The Australian Greens: from activism to Australia’s third party
Australia has long had a near duopoly in political parties operating in the federal sphere. In part echoing Duverger’s law, in part structured by the collection of conservative parties under two distinct but related banners. The Australian Labor Party (ALP) and the Liberal-National Party coalition for 65 years after the Second World War enjoyed oscillating control of the Australian House of Representatives. While other parties have at various stages held seats in the Senate, most notably the Australian Democrats for 30 years (1977-2007), it was not until the 2010 federal election that a crack appeared in duopoly’s control. After 20 years of a continuous presence in the Senate, the Australian Greens, successfully elected Adam Bandt, member for Melbourne, in the lower house.
The Australian Greens itself was founded by a diverse range of people from across Australia. The party itself did not grow from one meeting or one person, but as a network of like-minded people active in community and environmental campaigns in different localities.
From the outset, the diversity was represented in strong local and regional characteristics amongst the constituent parts of the party, with plenty of strong characters involved. Some of these individuals would be known to most readers of national newspapers: Jo Vallentine, Bob Brown and Christine Milne, being three such campaigners-turned-MPs.
But for all our knowledge of these MPs, of their sometimes high-profile campaigns and escapades, and of their issues, little is known about the people who built the party, who populate its local branches, and who do the bulk of the political campaign work at election times. While we know a fair bit about the major parties — at least partly from the constant stream of tell-all books from ex-MPs and activists — we know comparatively little about the internal workings of the Greens.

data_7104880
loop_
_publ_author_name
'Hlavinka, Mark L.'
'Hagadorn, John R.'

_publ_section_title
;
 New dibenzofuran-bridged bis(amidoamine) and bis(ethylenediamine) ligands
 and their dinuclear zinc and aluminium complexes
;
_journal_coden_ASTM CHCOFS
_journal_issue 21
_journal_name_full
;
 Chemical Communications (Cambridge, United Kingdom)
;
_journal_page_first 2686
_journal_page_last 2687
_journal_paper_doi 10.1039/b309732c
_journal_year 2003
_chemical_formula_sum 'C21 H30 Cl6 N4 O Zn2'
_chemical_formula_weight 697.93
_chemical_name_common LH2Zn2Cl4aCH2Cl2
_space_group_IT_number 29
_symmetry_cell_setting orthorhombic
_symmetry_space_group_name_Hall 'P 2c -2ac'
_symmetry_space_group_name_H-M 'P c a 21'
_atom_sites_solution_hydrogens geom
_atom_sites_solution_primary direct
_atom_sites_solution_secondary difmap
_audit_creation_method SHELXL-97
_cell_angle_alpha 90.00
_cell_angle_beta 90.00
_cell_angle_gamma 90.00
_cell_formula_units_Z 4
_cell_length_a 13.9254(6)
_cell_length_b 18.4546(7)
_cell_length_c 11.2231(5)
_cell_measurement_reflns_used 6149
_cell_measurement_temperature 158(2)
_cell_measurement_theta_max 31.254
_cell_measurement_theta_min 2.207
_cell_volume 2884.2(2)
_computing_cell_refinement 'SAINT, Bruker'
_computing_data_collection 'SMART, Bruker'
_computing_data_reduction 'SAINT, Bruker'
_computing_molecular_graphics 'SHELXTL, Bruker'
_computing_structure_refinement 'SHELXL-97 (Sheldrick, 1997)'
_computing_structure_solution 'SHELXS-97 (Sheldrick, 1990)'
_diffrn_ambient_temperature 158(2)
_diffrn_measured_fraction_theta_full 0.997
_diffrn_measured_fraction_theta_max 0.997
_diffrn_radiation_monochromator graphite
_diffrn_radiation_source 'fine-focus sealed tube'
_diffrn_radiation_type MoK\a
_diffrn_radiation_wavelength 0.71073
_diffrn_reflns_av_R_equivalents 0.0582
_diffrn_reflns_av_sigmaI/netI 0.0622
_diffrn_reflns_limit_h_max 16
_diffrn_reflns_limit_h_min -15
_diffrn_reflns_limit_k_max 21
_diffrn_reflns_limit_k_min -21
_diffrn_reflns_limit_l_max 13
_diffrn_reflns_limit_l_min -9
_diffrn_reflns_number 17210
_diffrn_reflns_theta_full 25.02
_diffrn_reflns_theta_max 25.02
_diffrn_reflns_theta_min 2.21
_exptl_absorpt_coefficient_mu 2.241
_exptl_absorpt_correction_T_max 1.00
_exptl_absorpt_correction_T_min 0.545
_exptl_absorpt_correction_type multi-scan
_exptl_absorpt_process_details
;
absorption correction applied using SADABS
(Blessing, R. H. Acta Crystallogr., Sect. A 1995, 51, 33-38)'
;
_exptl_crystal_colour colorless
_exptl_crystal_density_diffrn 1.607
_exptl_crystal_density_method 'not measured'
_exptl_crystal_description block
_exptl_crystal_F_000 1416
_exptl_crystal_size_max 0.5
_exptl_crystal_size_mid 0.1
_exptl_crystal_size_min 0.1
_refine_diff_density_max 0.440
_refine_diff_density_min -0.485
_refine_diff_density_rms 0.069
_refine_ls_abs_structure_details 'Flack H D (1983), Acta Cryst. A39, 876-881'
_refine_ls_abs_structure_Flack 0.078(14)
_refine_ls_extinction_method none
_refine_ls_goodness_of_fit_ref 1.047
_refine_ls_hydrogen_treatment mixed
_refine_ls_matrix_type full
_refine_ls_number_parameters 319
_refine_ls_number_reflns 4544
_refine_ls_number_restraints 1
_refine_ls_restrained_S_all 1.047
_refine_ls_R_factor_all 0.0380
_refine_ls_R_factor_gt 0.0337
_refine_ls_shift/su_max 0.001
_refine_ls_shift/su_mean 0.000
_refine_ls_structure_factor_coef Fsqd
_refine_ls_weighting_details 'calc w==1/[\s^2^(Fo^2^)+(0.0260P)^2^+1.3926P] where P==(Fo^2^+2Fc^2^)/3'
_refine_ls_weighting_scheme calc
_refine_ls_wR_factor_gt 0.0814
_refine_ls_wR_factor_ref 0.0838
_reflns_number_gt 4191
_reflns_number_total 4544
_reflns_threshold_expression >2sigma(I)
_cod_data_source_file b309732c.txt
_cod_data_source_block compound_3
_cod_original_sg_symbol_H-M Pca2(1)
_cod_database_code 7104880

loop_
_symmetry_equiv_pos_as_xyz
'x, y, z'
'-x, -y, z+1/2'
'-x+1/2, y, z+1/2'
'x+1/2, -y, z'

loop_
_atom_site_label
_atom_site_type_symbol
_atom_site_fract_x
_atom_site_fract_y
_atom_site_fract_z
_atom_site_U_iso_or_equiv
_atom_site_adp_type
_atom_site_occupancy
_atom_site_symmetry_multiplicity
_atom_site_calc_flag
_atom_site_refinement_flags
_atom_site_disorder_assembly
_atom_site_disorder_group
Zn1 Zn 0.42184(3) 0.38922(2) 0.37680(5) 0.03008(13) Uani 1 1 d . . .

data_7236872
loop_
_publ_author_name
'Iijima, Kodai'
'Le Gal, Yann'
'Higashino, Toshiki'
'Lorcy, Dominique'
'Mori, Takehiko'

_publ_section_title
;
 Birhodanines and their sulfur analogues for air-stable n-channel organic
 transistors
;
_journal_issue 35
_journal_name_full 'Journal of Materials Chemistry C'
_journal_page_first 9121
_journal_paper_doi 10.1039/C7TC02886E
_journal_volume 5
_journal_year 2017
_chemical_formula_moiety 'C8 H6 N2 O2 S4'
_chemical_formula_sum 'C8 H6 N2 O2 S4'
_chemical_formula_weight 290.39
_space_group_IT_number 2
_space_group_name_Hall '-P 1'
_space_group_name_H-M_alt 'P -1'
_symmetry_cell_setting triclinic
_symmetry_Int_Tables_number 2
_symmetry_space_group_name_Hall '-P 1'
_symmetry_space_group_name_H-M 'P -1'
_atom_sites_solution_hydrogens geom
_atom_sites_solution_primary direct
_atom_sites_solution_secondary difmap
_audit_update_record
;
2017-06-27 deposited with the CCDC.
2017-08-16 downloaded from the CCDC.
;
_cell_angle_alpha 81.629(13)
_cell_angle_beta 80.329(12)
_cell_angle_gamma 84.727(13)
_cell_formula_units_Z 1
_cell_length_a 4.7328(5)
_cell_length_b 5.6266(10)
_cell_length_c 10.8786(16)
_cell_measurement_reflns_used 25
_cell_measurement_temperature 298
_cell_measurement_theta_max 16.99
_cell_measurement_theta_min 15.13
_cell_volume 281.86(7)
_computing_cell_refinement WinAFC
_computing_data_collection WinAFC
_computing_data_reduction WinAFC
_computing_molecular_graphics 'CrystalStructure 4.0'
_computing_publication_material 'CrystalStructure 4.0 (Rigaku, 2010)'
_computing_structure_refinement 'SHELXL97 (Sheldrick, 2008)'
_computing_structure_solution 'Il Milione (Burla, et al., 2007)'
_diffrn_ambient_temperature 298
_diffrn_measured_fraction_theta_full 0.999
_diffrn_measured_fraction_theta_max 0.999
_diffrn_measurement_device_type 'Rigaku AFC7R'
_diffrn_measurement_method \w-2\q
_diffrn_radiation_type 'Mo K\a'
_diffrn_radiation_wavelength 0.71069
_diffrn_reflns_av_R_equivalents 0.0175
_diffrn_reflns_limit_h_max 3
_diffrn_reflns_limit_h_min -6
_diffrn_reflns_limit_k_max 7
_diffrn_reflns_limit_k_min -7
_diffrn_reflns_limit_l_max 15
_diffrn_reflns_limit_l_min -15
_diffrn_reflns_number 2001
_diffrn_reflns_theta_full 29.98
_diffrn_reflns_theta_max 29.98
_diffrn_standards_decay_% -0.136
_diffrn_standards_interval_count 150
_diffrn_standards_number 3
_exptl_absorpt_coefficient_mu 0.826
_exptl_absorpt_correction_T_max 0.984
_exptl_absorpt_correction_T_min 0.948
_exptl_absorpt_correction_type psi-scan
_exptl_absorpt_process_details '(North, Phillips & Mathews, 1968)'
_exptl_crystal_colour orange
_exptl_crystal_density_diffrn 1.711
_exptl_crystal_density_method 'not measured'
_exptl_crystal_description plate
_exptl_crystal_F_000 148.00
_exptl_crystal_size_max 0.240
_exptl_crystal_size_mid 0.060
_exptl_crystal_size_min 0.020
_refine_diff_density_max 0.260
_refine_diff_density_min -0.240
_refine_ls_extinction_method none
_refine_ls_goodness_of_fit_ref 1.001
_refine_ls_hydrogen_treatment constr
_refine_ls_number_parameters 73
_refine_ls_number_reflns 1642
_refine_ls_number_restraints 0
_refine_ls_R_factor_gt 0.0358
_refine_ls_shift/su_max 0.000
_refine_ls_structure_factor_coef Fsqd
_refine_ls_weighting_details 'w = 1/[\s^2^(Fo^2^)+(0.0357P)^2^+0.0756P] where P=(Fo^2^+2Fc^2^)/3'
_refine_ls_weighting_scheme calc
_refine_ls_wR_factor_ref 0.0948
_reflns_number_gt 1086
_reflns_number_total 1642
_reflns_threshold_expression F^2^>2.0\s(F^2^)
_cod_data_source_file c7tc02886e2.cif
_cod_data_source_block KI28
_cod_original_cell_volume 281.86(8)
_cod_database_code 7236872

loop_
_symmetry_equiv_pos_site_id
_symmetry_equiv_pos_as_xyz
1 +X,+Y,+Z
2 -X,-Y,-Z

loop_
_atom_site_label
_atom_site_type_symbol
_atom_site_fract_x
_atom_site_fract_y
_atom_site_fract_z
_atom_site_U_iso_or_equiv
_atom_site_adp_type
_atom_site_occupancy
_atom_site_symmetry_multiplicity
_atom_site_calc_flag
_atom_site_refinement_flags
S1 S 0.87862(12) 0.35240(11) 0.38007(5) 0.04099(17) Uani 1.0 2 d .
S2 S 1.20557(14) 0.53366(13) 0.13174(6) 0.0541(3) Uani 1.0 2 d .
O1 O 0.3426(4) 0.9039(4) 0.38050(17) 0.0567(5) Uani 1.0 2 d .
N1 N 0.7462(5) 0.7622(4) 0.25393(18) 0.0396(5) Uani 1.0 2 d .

What we do know about the Greens is largely confined to what the party tells us about itself. Such as, what Bob Brown puts in his anecdotal recollections, and a very small number of part historical – part theological thoughts on the party’s basis for existence. When I began writing my book, this is what I set out to discover.
From the outset it is clear that the diversity within the party is a representation of the members themselves: this much should not surprise us if we think of most political parties modelled on a mass-party structure. The Australian Green’s membership, sitting above 14,000 in 2015, has seen plenty of comings and goings since its formative days, and the membership itself has shifted focus and interest since then.
As we might half expect from a party long thought to embody Inglehart’s post-material thesis, the members are very well educated, if a little older (at an average of 54) than might be expected from looking at those who vote for the party. And the membership is evenly divided between men and women, in contrast to the view of most large parties being the domain of ambitious men.
The obvious interests of members stand out: Climate change is overwhelmingly seen as a critical cause for action, with forests and land clearing closely behind. Interestingly, health and education also figure prominently among members as a key priority for the party for action, perhaps echoing its beginnings as always more than just an environmental party. Indeed, it is this understanding that social justice is just as important as the environment that comes across strongly from the membership.
When we dig deeper, we also find that both party members and activists have a healthy disdain for leadership figures, although the role of Bob Brown as something of a unifying figure still looms large. That caution towards leaders goes back to the party’s roots, with a desire for flat structures and distributed power still evident in party structure. At the same time, a shift towards streamlining processes, delivering clear political messages, and organising effective electoral campaigns points towards the increasing professionalization of the party.
And it is in that professionalization that the key to changes in the Australian Greens are found. As the party has grown, matured, and accepted positions in government, it has also rid itself of the image of the ‘fairies at the bottom of the garden’ or having fanciful policies. Able to make deals with the government of the day to secure legislation, and at the state level, take up Ministerial roles, the party is steadily positioning itself as a natural coalition partner.
Will that future coalition partner be the ALP? That still remains an open question.
Stewart Jackson is author of The Australian Greens: from activism to Australia’s third party, published by MUP.